|Title||Synoptic conditions associated with cool season post-fire debris flows in the Transverse Ranges of southern California|
|Publication Type||Journal Article|
|Year of Publication||2017|
|Authors||Oakley N.S, Lancaster J.T, Kaplan M.L, Ralph FM|
|Type of Article||Article|
|Keywords||Alluvial fan flooding; atmospheric; Atmospheric River; caljet; Closed low; duration; empirical-models; floods; Geology; mesoscale; meteorology; Meteorology & Atmospheric Sciences; northeastern pacific-ocean; Post-fire debris flow; rainfall; rivers; Transverse Ranges; Water resources; west-coast precipitation; wildfire runoff|
The Transverse Ranges of southern California often experience fire followed by flood. This sequence sometimes causes post-fire debris flows (PFDFs) that threaten life and property situated on alluvial fans. The combination of steep topography, highly erodible rock and soil, and wildfire, coupled with intense rainfall, can initiate PFDFs even in cases of relatively small storm rainfall totals. This study identifies common atmospheric conditions during which damaging PFDFs occur in the Transverse Ranges during the cool season, defined here as November-March. A compilation of 93 PFDF events during 1980-2014 triggered by 19 precipitation events is compared against previous studies of the events, reanalysis, precipitation, and radar data to estimate PFDF trigger times. Each event was analyzed to determine common atmospheric features and their range of values present at and preceding the trigger time. Results show atmospheric rivers are a dominant feature, observed in 13 of the 19 events. Other common features include low-level winds orthogonal to the Transverse Ranges and other conditions favorable for orographic forcing, a strong upper level jet south of the region, and moist-neutral static stability. Several events included closed low-pressure systems or narrow cold frontal rain bands. These findings can help forecasters identify more precisely the synoptic-scale atmospheric conditions required to produce PFDF-triggering rainfall and thus reduce uncertainty when issuing warnings.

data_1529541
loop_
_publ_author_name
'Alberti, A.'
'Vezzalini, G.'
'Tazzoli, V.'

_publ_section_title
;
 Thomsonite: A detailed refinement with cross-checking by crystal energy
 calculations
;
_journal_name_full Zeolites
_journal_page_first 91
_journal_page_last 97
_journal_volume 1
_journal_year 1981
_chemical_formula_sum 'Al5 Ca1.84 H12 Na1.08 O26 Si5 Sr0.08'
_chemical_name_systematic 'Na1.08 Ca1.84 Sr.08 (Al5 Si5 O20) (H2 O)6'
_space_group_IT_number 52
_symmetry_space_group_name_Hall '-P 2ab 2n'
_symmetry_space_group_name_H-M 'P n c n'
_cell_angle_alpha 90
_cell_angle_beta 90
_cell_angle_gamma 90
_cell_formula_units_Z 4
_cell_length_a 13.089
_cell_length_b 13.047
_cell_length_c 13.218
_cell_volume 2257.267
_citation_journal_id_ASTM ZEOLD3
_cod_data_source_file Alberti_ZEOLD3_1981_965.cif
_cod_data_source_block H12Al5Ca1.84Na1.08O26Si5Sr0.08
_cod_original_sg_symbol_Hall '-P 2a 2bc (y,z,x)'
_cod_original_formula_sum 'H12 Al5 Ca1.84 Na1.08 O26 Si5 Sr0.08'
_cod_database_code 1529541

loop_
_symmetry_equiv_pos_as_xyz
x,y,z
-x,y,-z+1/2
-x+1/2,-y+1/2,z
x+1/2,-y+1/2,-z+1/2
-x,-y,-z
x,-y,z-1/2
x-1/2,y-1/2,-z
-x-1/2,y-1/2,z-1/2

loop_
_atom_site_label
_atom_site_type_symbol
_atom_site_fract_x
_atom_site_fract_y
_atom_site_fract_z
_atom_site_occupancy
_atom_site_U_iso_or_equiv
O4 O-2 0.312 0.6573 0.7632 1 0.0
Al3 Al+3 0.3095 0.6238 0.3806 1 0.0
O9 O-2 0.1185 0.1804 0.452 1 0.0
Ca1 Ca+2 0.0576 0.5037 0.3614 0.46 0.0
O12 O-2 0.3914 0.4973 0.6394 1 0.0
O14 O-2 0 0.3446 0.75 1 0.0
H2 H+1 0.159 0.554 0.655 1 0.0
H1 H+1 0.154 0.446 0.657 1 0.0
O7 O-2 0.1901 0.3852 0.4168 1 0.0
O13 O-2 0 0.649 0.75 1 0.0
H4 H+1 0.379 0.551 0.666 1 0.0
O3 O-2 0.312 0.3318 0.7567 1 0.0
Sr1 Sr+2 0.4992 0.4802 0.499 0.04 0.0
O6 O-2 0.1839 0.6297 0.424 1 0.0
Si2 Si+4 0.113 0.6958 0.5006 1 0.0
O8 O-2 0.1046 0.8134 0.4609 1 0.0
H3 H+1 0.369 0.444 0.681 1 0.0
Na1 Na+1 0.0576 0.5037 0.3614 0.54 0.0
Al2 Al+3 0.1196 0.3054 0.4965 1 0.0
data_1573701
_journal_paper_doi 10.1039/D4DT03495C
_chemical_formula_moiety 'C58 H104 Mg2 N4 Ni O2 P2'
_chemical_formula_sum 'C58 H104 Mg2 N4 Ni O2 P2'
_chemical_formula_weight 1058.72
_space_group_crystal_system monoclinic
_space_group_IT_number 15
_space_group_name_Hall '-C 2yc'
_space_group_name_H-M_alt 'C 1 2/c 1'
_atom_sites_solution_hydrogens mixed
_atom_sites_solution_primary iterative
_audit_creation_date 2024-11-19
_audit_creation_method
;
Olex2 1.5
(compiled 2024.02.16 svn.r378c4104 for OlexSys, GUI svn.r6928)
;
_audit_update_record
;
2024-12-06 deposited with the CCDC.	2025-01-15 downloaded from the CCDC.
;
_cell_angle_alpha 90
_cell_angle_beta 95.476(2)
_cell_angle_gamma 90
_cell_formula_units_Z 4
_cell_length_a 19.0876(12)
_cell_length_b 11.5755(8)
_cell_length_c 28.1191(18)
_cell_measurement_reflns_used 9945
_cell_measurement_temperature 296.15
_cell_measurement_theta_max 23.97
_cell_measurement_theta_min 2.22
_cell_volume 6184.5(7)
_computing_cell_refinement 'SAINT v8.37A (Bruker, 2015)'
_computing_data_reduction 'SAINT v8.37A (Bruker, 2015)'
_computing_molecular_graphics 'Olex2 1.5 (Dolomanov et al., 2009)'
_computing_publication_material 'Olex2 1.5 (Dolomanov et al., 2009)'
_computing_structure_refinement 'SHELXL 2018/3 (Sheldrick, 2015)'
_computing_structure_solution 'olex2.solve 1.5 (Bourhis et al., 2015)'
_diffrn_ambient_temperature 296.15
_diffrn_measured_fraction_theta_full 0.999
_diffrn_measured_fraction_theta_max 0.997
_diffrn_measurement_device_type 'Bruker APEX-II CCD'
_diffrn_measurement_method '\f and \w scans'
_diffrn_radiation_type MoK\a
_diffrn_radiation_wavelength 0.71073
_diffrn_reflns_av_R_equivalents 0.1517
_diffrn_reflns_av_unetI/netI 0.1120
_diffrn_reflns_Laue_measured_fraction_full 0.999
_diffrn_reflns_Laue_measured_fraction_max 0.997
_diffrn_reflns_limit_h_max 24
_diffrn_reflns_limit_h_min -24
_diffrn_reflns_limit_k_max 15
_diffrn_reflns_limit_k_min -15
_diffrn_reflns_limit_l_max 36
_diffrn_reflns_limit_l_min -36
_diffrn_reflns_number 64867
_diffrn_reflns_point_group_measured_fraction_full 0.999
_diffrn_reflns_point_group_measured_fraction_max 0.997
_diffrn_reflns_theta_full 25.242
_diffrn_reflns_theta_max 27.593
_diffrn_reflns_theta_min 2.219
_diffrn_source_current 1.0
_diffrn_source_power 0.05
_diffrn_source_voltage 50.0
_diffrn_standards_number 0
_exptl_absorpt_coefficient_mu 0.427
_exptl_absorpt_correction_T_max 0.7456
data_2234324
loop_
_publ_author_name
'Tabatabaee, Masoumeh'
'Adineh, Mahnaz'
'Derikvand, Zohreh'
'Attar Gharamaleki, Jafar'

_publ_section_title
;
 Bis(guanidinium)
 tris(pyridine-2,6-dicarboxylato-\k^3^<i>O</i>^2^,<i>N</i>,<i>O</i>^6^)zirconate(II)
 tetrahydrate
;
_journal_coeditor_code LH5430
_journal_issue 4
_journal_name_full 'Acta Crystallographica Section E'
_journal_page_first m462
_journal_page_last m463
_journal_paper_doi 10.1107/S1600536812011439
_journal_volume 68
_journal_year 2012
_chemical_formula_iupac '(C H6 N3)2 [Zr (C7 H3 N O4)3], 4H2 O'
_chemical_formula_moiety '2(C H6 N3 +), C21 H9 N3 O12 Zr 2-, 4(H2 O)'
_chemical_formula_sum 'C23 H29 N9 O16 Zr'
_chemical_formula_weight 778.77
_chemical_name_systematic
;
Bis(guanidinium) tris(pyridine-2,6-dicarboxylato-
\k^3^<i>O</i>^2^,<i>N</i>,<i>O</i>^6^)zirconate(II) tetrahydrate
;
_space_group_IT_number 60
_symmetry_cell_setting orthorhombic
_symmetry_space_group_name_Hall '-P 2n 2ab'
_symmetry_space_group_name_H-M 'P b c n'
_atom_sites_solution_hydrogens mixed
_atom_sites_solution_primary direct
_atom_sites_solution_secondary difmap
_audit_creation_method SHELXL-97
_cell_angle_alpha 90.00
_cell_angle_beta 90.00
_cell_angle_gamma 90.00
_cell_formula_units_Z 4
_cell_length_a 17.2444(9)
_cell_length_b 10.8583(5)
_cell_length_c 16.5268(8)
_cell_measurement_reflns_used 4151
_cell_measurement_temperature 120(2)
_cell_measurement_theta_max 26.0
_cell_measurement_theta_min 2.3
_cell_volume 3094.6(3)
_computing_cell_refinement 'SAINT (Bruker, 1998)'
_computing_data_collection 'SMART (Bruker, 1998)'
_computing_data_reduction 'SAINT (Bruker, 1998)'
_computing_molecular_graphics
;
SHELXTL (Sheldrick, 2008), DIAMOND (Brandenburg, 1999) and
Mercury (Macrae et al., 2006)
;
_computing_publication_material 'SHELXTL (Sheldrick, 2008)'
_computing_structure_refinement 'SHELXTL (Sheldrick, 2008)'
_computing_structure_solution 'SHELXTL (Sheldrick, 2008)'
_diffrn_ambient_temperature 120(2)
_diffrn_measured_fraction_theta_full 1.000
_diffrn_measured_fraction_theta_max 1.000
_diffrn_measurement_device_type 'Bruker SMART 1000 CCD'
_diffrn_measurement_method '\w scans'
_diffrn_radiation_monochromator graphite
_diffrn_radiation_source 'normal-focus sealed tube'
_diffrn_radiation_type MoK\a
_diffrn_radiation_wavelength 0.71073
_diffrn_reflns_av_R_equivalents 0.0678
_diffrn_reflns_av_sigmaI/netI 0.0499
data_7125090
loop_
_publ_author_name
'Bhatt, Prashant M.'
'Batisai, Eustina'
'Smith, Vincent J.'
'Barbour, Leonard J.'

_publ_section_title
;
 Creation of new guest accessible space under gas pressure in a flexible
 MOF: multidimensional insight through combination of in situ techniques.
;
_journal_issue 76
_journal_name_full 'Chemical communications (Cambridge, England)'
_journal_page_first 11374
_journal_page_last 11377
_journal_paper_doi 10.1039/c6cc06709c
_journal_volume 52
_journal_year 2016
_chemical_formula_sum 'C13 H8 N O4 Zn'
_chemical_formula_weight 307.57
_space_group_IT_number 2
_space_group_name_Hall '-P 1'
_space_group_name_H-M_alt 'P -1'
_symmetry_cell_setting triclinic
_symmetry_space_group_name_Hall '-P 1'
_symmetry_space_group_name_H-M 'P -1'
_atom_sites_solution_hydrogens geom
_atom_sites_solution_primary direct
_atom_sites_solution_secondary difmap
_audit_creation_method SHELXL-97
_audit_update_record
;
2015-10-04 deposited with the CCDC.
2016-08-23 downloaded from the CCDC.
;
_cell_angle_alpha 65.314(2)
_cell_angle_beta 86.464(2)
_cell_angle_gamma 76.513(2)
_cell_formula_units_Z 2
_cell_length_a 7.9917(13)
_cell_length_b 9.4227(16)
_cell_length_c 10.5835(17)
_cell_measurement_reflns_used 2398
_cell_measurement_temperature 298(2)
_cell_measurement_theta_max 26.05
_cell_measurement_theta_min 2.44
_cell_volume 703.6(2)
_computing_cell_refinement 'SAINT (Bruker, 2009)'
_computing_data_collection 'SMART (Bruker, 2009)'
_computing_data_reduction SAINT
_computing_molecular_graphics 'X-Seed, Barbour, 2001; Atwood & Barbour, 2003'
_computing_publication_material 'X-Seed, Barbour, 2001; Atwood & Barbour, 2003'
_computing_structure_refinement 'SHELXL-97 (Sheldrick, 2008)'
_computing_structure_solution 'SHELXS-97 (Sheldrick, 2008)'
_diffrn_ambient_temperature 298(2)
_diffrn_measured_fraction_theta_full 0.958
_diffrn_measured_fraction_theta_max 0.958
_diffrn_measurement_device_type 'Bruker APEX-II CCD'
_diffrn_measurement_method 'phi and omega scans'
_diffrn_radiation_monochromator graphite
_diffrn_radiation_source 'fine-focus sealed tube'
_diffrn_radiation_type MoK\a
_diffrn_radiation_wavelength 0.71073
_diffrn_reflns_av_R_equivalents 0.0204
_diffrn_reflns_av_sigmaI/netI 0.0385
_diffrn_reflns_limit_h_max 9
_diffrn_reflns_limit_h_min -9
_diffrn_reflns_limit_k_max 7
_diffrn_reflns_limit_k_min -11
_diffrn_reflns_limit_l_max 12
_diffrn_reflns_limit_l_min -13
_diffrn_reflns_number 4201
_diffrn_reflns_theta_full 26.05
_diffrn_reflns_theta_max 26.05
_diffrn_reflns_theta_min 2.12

|Short Title||Nat. Hazards|